Muppets franchise back on track

I’ll admit it, when I heard Jason Segel wrote the screenplay for The Muppets, I was a little wary. The Muppets were a staple in quality family entertainment for decades. Could Segel, a mildly funny actor, do the franchise justice?

The answer is yes. Segel, instead of trying to imitate Jim Henson’s unique style, took the Muppets in an entirely new direction, and it worked.

The plot centers around brothers Gary (Jason Segel) and Walter (Peter Linz), and Gary’s long time girlfriend Mary (Amy Adams), who must bring the disbanded Muppets together again, before oil tycoon Tex Richman (Chris Cooper) tears down Muppets Studio to drill for crude oil.

Walter, a muppet himself, has always felt out of place, except for during the half hour when he watches The Muppet Show. When he overhears Richman saying the Muppets will lose their studio unless they raise $10 million, Walter makes it his mission to save his heroes.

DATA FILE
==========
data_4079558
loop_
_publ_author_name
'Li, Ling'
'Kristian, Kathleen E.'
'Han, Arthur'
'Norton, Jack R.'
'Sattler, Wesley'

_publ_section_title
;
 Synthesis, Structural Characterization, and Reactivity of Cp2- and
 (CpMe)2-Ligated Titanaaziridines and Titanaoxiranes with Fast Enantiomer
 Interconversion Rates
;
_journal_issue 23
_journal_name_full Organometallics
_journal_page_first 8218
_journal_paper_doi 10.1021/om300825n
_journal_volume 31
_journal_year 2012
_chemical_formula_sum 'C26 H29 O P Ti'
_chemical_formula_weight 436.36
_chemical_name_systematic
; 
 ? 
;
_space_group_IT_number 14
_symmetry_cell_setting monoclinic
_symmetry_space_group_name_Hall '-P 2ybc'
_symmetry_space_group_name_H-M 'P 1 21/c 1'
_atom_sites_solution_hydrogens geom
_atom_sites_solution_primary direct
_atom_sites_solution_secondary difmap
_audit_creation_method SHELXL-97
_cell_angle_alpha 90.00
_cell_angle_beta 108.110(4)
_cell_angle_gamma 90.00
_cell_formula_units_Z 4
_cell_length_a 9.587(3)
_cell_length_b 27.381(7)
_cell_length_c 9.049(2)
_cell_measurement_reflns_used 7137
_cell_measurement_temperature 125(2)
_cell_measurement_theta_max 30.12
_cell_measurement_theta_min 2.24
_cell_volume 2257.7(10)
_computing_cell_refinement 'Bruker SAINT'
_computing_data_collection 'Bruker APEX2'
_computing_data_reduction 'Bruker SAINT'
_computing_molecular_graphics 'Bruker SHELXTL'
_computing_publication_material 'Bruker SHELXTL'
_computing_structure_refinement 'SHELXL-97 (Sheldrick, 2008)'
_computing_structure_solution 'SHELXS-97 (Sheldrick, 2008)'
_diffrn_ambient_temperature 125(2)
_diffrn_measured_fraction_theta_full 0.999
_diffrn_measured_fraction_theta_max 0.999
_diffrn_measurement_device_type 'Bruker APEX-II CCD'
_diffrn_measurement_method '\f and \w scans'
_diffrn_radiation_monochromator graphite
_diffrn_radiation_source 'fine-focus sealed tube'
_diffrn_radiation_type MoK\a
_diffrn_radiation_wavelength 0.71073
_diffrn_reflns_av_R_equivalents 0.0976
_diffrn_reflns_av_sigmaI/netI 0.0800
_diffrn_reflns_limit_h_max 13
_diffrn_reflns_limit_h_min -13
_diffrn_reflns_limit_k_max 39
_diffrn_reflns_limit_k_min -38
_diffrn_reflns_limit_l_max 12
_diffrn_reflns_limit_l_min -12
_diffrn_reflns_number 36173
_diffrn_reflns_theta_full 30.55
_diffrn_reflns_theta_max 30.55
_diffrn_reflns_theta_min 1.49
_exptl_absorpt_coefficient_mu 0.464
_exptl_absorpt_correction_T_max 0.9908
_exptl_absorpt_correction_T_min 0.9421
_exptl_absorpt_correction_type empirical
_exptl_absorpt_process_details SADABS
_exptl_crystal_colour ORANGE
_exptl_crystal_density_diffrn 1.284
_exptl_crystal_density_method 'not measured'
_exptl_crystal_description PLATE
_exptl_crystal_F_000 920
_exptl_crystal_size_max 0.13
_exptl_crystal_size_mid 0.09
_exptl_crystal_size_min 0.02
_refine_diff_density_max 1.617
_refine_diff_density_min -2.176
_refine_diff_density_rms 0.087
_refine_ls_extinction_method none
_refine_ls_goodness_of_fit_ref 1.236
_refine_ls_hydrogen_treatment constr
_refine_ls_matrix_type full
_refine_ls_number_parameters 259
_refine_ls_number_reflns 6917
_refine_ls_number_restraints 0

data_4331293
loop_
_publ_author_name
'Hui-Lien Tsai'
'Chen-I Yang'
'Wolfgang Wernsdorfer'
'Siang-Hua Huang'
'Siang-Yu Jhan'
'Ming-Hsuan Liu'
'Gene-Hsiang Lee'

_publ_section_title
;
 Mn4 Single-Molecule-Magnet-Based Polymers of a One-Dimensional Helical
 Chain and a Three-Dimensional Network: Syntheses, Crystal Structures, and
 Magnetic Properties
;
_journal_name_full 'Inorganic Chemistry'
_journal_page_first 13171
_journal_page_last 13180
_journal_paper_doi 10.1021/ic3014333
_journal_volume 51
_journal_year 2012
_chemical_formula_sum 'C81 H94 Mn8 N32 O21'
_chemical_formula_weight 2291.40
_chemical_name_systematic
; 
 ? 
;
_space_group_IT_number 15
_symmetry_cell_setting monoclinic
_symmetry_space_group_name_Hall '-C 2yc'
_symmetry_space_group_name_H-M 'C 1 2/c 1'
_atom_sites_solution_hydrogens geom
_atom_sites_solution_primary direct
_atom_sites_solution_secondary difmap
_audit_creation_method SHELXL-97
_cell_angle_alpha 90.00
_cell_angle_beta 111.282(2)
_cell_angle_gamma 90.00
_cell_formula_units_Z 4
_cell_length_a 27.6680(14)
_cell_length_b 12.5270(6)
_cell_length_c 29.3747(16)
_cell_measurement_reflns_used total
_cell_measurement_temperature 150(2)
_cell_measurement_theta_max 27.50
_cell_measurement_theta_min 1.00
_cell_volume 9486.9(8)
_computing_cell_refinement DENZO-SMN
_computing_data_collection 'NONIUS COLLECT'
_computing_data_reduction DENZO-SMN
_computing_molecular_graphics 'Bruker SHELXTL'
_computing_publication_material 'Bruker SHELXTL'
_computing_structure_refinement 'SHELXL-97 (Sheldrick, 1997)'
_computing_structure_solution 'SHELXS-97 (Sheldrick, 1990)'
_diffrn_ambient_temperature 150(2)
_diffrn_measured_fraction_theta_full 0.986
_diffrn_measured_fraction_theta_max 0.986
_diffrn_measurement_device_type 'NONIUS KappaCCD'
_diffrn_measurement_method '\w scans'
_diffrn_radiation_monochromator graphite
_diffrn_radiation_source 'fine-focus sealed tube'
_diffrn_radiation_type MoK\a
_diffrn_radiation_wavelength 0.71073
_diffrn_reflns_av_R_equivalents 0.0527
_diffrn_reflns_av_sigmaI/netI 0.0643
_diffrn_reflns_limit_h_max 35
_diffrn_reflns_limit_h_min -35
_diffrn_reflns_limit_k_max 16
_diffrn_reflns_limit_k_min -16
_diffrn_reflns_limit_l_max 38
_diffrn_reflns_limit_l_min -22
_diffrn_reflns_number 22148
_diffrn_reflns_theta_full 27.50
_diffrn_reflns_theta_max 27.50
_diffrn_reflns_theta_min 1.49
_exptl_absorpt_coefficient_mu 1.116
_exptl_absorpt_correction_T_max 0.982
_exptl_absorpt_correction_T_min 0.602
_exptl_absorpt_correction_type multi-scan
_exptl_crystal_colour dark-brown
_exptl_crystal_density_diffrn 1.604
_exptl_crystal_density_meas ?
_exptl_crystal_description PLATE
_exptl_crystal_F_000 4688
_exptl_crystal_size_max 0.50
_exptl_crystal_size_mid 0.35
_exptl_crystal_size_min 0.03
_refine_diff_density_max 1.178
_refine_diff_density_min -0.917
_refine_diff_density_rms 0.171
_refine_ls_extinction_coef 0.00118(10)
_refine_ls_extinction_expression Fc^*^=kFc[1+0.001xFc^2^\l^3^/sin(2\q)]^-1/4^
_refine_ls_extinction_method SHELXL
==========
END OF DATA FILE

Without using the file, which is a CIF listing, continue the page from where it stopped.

We are reintroduced to all of the Muppets — from big names like Kermit, Fozzie, Miss Piggy, Animal and Gonzo, to the less memorable, but still lovable, creatures like Dr. Bunsen and Beaker, Rizzo, Rowlf and Pepe. No stone is left unturned, and no joke is left unsaid (however unfunny some may be) in this updated version.

Filled with cliché classic rock, unusual travel methods and mature allusions, more adults than children were laughing during this movie, which may have been too over their heads.

Honestly, this is a film created by and for long-time Muppets fans. Segel wanted to pay homage to his childhood favorites, and he did a wonderful job. If you love the Muppets already, this is definitely a movie must. And if you don’t like the Muppets, what kind of person are you?